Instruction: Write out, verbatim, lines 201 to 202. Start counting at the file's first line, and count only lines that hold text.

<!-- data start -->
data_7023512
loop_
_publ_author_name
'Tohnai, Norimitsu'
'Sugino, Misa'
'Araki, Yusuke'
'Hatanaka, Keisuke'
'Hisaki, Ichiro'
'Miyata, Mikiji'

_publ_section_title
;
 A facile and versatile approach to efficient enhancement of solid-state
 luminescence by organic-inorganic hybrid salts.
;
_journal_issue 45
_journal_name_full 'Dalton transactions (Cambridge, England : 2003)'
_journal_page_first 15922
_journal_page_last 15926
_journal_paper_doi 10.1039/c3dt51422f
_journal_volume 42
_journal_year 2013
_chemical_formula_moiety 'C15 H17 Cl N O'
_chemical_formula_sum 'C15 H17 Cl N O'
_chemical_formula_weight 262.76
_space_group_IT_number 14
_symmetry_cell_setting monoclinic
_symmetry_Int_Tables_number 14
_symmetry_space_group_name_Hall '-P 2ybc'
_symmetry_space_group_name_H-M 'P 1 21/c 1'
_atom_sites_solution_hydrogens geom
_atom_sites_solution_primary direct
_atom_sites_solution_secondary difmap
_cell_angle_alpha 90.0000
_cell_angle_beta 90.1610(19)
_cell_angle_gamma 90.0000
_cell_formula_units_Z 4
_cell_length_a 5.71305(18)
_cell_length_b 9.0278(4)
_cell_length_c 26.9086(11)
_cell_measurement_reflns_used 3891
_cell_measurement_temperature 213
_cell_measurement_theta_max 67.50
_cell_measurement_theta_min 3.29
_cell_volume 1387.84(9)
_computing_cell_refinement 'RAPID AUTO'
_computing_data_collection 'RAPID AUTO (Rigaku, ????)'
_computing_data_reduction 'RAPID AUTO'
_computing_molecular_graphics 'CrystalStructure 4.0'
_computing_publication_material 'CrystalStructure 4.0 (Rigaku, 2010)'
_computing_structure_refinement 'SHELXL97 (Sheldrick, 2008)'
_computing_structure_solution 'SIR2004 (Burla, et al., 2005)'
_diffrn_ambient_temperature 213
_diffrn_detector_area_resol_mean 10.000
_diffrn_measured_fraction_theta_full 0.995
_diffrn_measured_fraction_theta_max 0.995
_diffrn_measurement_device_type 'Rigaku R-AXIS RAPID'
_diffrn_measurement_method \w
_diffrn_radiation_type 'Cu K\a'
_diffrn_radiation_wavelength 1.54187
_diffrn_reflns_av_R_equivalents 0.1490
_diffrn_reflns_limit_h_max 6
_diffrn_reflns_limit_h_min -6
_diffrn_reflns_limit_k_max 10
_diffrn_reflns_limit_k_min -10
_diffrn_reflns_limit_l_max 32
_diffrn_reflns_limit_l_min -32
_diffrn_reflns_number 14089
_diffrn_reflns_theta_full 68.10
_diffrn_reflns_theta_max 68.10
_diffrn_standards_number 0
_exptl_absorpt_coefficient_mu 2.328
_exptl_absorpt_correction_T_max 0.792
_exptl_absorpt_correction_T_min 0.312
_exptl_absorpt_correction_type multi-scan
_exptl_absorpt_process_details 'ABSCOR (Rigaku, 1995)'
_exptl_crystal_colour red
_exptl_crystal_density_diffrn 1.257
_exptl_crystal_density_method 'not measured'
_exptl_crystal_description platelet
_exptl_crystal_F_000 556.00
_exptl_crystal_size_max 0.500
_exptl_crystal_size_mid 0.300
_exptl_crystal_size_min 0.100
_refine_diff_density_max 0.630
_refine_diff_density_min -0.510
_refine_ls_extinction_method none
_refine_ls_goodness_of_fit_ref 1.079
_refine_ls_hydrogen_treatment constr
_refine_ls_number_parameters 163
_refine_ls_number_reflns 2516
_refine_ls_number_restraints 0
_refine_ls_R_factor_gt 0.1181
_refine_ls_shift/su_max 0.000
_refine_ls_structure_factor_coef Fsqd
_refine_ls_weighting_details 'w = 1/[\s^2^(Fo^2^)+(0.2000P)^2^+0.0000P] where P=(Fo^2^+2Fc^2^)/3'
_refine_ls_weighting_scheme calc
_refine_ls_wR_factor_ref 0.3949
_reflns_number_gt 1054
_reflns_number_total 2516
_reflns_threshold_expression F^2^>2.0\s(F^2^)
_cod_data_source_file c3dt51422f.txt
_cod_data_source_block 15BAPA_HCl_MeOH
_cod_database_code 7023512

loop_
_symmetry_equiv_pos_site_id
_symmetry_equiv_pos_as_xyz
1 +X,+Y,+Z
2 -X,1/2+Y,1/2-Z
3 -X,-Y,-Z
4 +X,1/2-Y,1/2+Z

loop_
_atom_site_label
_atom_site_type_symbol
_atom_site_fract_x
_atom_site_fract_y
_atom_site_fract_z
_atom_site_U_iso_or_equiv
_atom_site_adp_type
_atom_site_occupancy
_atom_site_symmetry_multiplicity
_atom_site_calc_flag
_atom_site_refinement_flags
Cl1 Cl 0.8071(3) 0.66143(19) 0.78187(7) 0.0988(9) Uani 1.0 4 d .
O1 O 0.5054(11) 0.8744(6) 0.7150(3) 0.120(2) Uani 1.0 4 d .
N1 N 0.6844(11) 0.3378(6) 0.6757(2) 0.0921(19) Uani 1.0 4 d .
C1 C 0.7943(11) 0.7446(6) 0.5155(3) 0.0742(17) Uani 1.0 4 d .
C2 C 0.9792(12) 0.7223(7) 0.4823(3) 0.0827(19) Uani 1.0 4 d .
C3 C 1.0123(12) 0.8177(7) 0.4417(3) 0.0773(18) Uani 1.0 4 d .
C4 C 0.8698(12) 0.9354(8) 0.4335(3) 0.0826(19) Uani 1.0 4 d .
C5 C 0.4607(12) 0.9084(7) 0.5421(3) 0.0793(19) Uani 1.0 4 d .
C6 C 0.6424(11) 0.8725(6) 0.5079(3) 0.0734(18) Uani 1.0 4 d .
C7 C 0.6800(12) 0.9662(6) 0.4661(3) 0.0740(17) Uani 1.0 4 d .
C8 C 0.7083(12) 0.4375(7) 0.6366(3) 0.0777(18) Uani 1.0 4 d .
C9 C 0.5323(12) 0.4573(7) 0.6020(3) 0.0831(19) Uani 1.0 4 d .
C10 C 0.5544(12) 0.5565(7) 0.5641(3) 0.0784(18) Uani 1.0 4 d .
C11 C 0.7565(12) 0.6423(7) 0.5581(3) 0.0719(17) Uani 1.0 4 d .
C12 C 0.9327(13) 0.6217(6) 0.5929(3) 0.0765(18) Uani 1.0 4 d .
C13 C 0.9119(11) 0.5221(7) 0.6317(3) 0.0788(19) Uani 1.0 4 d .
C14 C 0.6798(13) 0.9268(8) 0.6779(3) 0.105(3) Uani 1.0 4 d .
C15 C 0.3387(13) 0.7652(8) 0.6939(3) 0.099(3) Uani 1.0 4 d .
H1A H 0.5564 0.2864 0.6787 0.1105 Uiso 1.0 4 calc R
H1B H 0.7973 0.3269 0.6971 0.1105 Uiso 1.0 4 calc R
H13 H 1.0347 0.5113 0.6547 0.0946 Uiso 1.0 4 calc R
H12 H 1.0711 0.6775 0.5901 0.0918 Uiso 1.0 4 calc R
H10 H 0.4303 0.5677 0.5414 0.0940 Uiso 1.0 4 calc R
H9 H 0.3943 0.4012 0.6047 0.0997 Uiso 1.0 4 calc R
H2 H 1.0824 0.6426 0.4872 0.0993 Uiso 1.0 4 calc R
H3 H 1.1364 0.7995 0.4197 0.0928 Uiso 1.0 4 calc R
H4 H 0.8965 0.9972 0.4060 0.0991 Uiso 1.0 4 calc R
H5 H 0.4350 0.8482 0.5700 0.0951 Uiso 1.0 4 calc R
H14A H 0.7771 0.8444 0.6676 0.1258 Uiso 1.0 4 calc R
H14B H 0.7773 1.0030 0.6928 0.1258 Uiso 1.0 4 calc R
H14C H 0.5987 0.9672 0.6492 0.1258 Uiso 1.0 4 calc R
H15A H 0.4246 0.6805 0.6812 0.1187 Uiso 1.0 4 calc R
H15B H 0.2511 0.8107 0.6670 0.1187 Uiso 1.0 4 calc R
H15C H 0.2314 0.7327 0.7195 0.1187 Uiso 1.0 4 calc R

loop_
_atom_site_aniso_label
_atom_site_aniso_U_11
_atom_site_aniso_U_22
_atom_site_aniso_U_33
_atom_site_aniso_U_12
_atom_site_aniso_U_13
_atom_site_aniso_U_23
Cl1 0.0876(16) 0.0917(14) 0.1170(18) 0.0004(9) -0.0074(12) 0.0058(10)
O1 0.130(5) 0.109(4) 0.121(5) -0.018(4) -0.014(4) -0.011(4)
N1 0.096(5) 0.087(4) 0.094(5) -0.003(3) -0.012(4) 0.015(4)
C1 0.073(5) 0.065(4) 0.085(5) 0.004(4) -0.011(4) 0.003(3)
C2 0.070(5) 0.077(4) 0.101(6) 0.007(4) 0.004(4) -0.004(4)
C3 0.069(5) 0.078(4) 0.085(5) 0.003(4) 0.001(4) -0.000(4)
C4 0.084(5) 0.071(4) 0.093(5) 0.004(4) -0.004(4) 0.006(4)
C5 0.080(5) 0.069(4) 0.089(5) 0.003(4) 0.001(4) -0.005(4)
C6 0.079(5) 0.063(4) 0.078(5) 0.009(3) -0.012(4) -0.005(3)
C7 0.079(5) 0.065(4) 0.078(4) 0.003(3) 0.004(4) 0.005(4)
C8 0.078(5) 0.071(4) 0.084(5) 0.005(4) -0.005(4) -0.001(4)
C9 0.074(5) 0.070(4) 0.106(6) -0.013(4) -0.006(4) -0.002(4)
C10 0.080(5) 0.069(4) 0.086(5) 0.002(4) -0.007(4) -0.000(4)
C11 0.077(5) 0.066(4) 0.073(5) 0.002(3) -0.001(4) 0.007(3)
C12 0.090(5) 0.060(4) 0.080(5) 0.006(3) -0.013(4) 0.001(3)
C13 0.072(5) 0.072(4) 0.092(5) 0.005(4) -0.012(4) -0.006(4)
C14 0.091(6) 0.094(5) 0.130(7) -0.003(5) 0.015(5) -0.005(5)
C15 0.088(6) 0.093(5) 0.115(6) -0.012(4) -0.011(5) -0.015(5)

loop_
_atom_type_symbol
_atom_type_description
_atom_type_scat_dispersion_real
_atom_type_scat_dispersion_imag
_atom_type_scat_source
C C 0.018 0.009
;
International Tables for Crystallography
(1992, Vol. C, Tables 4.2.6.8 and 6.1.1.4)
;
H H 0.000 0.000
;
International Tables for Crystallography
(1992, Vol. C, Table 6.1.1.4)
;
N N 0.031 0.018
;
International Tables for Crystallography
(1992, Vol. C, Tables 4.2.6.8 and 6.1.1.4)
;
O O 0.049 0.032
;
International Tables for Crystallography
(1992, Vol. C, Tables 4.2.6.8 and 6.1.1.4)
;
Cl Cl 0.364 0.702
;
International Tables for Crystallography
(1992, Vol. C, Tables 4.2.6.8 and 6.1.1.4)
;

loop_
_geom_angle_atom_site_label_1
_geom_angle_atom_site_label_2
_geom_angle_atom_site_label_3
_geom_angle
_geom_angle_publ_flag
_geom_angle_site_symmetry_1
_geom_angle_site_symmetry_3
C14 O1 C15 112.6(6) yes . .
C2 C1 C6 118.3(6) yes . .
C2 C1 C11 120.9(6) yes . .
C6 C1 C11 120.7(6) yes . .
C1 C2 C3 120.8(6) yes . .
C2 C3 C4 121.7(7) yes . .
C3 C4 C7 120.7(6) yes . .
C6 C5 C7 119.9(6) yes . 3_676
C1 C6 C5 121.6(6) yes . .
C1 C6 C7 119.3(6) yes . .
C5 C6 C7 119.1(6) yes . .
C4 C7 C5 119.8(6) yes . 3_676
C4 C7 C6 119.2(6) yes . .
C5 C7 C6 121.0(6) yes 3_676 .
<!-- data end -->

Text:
International Tables for Crystallography
(1992, Vol. C, Tables 4.2.6.8 and 6.1.1.4)